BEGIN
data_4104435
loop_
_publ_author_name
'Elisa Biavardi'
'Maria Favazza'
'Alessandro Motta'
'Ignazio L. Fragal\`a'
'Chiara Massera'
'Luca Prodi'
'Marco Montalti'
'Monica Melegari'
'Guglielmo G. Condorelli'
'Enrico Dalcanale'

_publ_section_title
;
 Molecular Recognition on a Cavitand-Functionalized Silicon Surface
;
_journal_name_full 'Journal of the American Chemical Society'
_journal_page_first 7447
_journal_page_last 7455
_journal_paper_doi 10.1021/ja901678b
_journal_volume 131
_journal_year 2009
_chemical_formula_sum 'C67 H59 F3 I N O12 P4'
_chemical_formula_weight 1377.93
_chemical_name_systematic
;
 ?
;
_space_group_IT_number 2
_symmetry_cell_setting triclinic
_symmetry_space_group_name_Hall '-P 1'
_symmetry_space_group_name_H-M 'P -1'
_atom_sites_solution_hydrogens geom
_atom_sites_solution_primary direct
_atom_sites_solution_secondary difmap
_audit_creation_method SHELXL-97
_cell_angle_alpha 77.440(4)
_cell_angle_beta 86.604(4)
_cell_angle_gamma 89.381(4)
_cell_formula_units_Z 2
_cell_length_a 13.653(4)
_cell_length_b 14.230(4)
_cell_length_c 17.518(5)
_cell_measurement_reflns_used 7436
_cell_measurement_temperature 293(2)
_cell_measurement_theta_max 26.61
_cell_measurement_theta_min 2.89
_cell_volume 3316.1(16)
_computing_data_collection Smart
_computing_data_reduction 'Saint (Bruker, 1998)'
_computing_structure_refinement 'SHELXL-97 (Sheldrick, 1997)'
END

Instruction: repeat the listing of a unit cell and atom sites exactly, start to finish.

data_4104435
loop_
_publ_author_name
'Elisa Biavardi'
'Maria Favazza'
'Alessandro Motta'
'Ignazio L. Fragal\`a'
'Chiara Massera'
'Luca Prodi'
'Marco Montalti'
'Monica Melegari'
'Guglielmo G. Condorelli'
'Enrico Dalcanale'

_publ_section_title
;
 Molecular Recognition on a Cavitand-Functionalized Silicon Surface
;
_journal_name_full 'Journal of the American Chemical Society'
_journal_page_first 7447
_journal_page_last 7455
_journal_paper_doi 10.1021/ja901678b
_journal_volume 131
_journal_year 2009
_chemical_formula_sum 'C67 H59 F3 I N O12 P4'
_chemical_formula_weight 1377.93
_chemical_name_systematic
;
 ?
;
_space_group_IT_number 2
_symmetry_cell_setting triclinic
_symmetry_space_group_name_Hall '-P 1'
_symmetry_space_group_name_H-M 'P -1'
_atom_sites_solution_hydrogens geom
_atom_sites_solution_primary direct
_atom_sites_solution_secondary difmap
_audit_creation_method SHELXL-97
_cell_angle_alpha 77.440(4)
_cell_angle_beta 86.604(4)
_cell_angle_gamma 89.381(4)
_cell_formula_units_Z 2
_cell_length_a 13.653(4)
_cell_length_b 14.230(4)
_cell_length_c 17.518(5)
_cell_measurement_reflns_used 7436
_cell_measurement_temperature 293(2)
_cell_measurement_theta_max 26.61
_cell_measurement_theta_min 2.89
_cell_volume 3316.1(16)
_computing_data_collection Smart
_computing_data_reduction 'Saint (Bruker, 1998)'
_computing_structure_refinement 'SHELXL-97 (Sheldrick, 1997)'